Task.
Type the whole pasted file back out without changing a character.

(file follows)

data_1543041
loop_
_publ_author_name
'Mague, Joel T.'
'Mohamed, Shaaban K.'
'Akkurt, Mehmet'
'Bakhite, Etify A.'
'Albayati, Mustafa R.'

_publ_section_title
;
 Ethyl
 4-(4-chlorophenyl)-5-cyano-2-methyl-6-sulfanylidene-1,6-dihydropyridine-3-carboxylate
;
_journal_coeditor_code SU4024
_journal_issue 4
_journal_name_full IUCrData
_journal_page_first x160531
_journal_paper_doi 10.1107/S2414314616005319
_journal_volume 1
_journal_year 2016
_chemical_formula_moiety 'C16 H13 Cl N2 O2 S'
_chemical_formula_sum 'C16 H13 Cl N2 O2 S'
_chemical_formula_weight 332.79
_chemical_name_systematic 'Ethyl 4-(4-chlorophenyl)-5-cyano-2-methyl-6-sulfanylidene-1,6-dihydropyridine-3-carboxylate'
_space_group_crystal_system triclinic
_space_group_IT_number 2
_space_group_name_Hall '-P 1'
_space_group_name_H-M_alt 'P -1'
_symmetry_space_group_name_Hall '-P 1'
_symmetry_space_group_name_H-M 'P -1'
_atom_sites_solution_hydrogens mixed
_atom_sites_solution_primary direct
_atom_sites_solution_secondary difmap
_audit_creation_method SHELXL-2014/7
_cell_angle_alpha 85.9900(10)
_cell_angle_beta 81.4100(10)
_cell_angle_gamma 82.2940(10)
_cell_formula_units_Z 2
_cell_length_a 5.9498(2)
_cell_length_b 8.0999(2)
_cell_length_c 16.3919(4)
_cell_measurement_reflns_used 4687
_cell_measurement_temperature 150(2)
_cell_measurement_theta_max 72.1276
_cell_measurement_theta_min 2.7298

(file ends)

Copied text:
data_1543041
loop_
_publ_author_name
'Mague, Joel T.'
'Mohamed, Shaaban K.'
'Akkurt, Mehmet'
'Bakhite, Etify A.'
'Albayati, Mustafa R.'

_publ_section_title
;
 Ethyl
 4-(4-chlorophenyl)-5-cyano-2-methyl-6-sulfanylidene-1,6-dihydropyridine-3-carboxylate
;
_journal_coeditor_code SU4024
_journal_issue 4
_journal_name_full IUCrData
_journal_page_first x160531
_journal_paper_doi 10.1107/S2414314616005319
_journal_volume 1
_journal_year 2016
_chemical_formula_moiety 'C16 H13 Cl N2 O2 S'
_chemical_formula_sum 'C16 H13 Cl N2 O2 S'
_chemical_formula_weight 332.79
_chemical_name_systematic 'Ethyl 4-(4-chlorophenyl)-5-cyano-2-methyl-6-sulfanylidene-1,6-dihydropyridine-3-carboxylate'
_space_group_crystal_system triclinic
_space_group_IT_number 2
_space_group_name_Hall '-P 1'
_space_group_name_H-M_alt 'P -1'
_symmetry_space_group_name_Hall '-P 1'
_symmetry_space_group_name_H-M 'P -1'
_atom_sites_solution_hydrogens mixed
_atom_sites_solution_primary direct
_atom_sites_solution_secondary difmap
_audit_creation_method SHELXL-2014/7
_cell_angle_alpha 85.9900(10)
_cell_angle_beta 81.4100(10)
_cell_angle_gamma 82.2940(10)
_cell_formula_units_Z 2
_cell_length_a 5.9498(2)
_cell_length_b 8.0999(2)
_cell_length_c 16.3919(4)
_cell_measurement_reflns_used 4687
_cell_measurement_temperature 150(2)
_cell_measurement_theta_max 72.1276
_cell_measurement_theta_min 2.7298